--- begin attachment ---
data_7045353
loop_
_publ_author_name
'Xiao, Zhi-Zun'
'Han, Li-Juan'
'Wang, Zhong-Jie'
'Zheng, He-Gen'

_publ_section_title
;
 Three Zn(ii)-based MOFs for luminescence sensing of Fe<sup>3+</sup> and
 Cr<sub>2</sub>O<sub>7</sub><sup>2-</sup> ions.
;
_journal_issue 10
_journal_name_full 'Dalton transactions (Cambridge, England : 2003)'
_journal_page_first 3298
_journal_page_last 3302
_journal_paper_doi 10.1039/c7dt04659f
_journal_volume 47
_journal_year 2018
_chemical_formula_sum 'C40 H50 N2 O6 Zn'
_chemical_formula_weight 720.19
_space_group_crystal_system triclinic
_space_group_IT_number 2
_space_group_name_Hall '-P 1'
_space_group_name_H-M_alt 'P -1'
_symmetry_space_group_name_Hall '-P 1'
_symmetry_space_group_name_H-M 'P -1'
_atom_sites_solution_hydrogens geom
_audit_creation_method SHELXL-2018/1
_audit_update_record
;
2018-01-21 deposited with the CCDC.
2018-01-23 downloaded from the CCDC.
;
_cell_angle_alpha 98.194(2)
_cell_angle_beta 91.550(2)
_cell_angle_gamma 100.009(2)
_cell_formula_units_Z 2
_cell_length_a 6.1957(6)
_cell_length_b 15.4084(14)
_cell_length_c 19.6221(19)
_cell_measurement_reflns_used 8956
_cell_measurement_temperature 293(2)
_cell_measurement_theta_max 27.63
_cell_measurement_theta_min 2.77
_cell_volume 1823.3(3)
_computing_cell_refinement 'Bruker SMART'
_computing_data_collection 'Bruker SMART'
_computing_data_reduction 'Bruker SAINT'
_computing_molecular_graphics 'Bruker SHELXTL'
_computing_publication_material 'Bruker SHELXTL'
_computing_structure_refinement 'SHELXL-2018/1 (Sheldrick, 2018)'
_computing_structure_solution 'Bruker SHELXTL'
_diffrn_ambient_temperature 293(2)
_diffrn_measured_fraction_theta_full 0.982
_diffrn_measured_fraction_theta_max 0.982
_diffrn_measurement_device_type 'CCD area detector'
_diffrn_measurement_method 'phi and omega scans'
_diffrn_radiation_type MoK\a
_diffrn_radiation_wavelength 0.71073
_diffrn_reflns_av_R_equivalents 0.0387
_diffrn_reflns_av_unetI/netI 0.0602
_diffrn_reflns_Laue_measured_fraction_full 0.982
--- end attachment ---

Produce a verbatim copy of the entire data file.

data_7045353
loop_
_publ_author_name
'Xiao, Zhi-Zun'
'Han, Li-Juan'
'Wang, Zhong-Jie'
'Zheng, He-Gen'

_publ_section_title
;
 Three Zn(ii)-based MOFs for luminescence sensing of Fe<sup>3+</sup> and
 Cr<sub>2</sub>O<sub>7</sub><sup>2-</sup> ions.
;
_journal_issue 10
_journal_name_full 'Dalton transactions (Cambridge, England : 2003)'
_journal_page_first 3298
_journal_page_last 3302
_journal_paper_doi 10.1039/c7dt04659f
_journal_volume 47
_journal_year 2018
_chemical_formula_sum 'C40 H50 N2 O6 Zn'
_chemical_formula_weight 720.19
_space_group_crystal_system triclinic
_space_group_IT_number 2
_space_group_name_Hall '-P 1'
_space_group_name_H-M_alt 'P -1'
_symmetry_space_group_name_Hall '-P 1'
_symmetry_space_group_name_H-M 'P -1'
_atom_sites_solution_hydrogens geom
_audit_creation_method SHELXL-2018/1
_audit_update_record
;
2018-01-21 deposited with the CCDC.
2018-01-23 downloaded from the CCDC.
;
_cell_angle_alpha 98.194(2)
_cell_angle_beta 91.550(2)
_cell_angle_gamma 100.009(2)
_cell_formula_units_Z 2
_cell_length_a 6.1957(6)
_cell_length_b 15.4084(14)
_cell_length_c 19.6221(19)
_cell_measurement_reflns_used 8956
_cell_measurement_temperature 293(2)
_cell_measurement_theta_max 27.63
_cell_measurement_theta_min 2.77
_cell_volume 1823.3(3)
_computing_cell_refinement 'Bruker SMART'
_computing_data_collection 'Bruker SMART'
_computing_data_reduction 'Bruker SAINT'
_computing_molecular_graphics 'Bruker SHELXTL'
_computing_publication_material 'Bruker SHELXTL'
_computing_structure_refinement 'SHELXL-2018/1 (Sheldrick, 2018)'
_computing_structure_solution 'Bruker SHELXTL'
_diffrn_ambient_temperature 293(2)
_diffrn_measured_fraction_theta_full 0.982
_diffrn_measured_fraction_theta_max 0.982
_diffrn_measurement_device_type 'CCD area detector'
_diffrn_measurement_method 'phi and omega scans'
_diffrn_radiation_type MoK\a
_diffrn_radiation_wavelength 0.71073
_diffrn_reflns_av_R_equivalents 0.0387
_diffrn_reflns_av_unetI/netI 0.0602
_diffrn_reflns_Laue_measured_fraction_full 0.982